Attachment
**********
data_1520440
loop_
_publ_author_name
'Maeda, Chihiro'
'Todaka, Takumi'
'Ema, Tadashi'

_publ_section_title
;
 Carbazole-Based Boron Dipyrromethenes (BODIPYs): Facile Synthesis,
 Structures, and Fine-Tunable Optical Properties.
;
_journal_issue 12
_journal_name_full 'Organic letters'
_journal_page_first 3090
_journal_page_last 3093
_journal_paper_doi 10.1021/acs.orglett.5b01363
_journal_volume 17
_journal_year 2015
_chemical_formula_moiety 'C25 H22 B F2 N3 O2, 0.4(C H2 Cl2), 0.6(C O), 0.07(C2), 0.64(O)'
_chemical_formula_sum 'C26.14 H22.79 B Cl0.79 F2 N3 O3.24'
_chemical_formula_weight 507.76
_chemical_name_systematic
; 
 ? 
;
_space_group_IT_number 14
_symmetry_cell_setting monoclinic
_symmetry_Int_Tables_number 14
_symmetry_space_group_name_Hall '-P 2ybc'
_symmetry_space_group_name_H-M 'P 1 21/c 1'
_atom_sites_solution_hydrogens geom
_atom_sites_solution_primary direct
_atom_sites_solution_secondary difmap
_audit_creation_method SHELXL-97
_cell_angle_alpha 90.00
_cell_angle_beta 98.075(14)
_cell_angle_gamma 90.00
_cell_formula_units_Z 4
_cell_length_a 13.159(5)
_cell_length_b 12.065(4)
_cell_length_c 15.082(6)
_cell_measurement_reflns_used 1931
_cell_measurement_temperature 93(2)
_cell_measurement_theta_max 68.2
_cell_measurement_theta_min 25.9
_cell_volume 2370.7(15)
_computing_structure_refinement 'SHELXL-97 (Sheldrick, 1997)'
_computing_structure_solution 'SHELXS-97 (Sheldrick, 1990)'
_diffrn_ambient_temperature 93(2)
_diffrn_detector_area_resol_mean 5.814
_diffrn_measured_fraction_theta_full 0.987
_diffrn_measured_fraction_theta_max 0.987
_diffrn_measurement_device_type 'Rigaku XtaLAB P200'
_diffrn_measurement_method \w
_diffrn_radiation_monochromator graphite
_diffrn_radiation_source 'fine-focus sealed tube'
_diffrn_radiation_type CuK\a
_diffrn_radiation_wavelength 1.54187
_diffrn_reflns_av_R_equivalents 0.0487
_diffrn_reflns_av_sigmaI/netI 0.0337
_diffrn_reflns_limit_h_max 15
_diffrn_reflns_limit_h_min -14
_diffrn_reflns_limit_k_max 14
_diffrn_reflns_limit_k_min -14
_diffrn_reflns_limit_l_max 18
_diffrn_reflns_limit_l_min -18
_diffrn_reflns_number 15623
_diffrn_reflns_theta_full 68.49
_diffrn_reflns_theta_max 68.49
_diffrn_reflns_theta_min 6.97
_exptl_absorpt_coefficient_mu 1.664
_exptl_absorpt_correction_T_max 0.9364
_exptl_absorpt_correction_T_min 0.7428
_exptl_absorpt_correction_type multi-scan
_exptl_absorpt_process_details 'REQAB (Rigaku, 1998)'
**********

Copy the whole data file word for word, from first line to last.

data_1520440
loop_
_publ_author_name
'Maeda, Chihiro'
'Todaka, Takumi'
'Ema, Tadashi'

_publ_section_title
;
 Carbazole-Based Boron Dipyrromethenes (BODIPYs): Facile Synthesis,
 Structures, and Fine-Tunable Optical Properties.
;
_journal_issue 12
_journal_name_full 'Organic letters'
_journal_page_first 3090
_journal_page_last 3093
_journal_paper_doi 10.1021/acs.orglett.5b01363
_journal_volume 17
_journal_year 2015
_chemical_formula_moiety 'C25 H22 B F2 N3 O2, 0.4(C H2 Cl2), 0.6(C O), 0.07(C2), 0.64(O)'
_chemical_formula_sum 'C26.14 H22.79 B Cl0.79 F2 N3 O3.24'
_chemical_formula_weight 507.76
_chemical_name_systematic
; 
 ? 
;
_space_group_IT_number 14
_symmetry_cell_setting monoclinic
_symmetry_Int_Tables_number 14
_symmetry_space_group_name_Hall '-P 2ybc'
_symmetry_space_group_name_H-M 'P 1 21/c 1'
_atom_sites_solution_hydrogens geom
_atom_sites_solution_primary direct
_atom_sites_solution_secondary difmap
_audit_creation_method SHELXL-97
_cell_angle_alpha 90.00
_cell_angle_beta 98.075(14)
_cell_angle_gamma 90.00
_cell_formula_units_Z 4
_cell_length_a 13.159(5)
_cell_length_b 12.065(4)
_cell_length_c 15.082(6)
_cell_measurement_reflns_used 1931
_cell_measurement_temperature 93(2)
_cell_measurement_theta_max 68.2
_cell_measurement_theta_min 25.9
_cell_volume 2370.7(15)
_computing_structure_refinement 'SHELXL-97 (Sheldrick, 1997)'
_computing_structure_solution 'SHELXS-97 (Sheldrick, 1990)'
_diffrn_ambient_temperature 93(2)
_diffrn_detector_area_resol_mean 5.814
_diffrn_measured_fraction_theta_full 0.987
_diffrn_measured_fraction_theta_max 0.987
_diffrn_measurement_device_type 'Rigaku XtaLAB P200'
_diffrn_measurement_method \w
_diffrn_radiation_monochromator graphite
_diffrn_radiation_source 'fine-focus sealed tube'
_diffrn_radiation_type CuK\a
_diffrn_radiation_wavelength 1.54187
_diffrn_reflns_av_R_equivalents 0.0487
_diffrn_reflns_av_sigmaI/netI 0.0337
_diffrn_reflns_limit_h_max 15
_diffrn_reflns_limit_h_min -14
_diffrn_reflns_limit_k_max 14
_diffrn_reflns_limit_k_min -14
_diffrn_reflns_limit_l_max 18
_diffrn_reflns_limit_l_min -18
_diffrn_reflns_number 15623
_diffrn_reflns_theta_full 68.49
_diffrn_reflns_theta_max 68.49
_diffrn_reflns_theta_min 6.97
_exptl_absorpt_coefficient_mu 1.664
_exptl_absorpt_correction_T_max 0.9364
_exptl_absorpt_correction_T_min 0.7428
_exptl_absorpt_correction_type multi-scan
_exptl_absorpt_process_details 'REQAB (Rigaku, 1998)'